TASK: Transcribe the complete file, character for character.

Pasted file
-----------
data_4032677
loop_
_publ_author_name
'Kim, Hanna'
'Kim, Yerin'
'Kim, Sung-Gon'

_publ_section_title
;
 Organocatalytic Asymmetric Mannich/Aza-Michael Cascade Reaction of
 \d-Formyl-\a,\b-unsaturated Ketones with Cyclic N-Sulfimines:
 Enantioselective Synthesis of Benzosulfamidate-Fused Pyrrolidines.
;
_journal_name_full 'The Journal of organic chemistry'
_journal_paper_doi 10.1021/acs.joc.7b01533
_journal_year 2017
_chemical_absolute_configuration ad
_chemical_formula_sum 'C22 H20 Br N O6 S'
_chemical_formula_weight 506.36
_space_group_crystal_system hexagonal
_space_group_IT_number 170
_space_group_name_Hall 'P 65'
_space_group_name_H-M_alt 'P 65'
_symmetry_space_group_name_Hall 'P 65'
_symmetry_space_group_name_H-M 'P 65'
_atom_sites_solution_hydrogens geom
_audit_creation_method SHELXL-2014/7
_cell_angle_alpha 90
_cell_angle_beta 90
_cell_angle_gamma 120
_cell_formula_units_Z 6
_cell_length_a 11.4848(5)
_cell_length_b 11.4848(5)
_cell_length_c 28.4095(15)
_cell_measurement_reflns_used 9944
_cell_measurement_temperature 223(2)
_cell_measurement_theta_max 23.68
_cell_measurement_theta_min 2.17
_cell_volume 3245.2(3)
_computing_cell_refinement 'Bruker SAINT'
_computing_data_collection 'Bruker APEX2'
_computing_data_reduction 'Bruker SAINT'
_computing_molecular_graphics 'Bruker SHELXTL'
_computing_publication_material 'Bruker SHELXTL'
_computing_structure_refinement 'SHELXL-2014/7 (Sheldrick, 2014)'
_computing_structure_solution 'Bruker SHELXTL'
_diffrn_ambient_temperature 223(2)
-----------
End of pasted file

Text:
data_4032677
loop_
_publ_author_name
'Kim, Hanna'
'Kim, Yerin'
'Kim, Sung-Gon'

_publ_section_title
;
 Organocatalytic Asymmetric Mannich/Aza-Michael Cascade Reaction of
 \d-Formyl-\a,\b-unsaturated Ketones with Cyclic N-Sulfimines:
 Enantioselective Synthesis of Benzosulfamidate-Fused Pyrrolidines.
;
_journal_name_full 'The Journal of organic chemistry'
_journal_paper_doi 10.1021/acs.joc.7b01533
_journal_year 2017
_chemical_absolute_configuration ad
_chemical_formula_sum 'C22 H20 Br N O6 S'
_chemical_formula_weight 506.36
_space_group_crystal_system hexagonal
_space_group_IT_number 170
_space_group_name_Hall 'P 65'
_space_group_name_H-M_alt 'P 65'
_symmetry_space_group_name_Hall 'P 65'
_symmetry_space_group_name_H-M 'P 65'
_atom_sites_solution_hydrogens geom
_audit_creation_method SHELXL-2014/7
_cell_angle_alpha 90
_cell_angle_beta 90
_cell_angle_gamma 120
_cell_formula_units_Z 6
_cell_length_a 11.4848(5)
_cell_length_b 11.4848(5)
_cell_length_c 28.4095(15)
_cell_measurement_reflns_used 9944
_cell_measurement_temperature 223(2)
_cell_measurement_theta_max 23.68
_cell_measurement_theta_min 2.17
_cell_volume 3245.2(3)
_computing_cell_refinement 'Bruker SAINT'
_computing_data_collection 'Bruker APEX2'
_computing_data_reduction 'Bruker SAINT'
_computing_molecular_graphics 'Bruker SHELXTL'
_computing_publication_material 'Bruker SHELXTL'
_computing_structure_refinement 'SHELXL-2014/7 (Sheldrick, 2014)'
_computing_structure_solution 'Bruker SHELXTL'
_diffrn_ambient_temperature 223(2)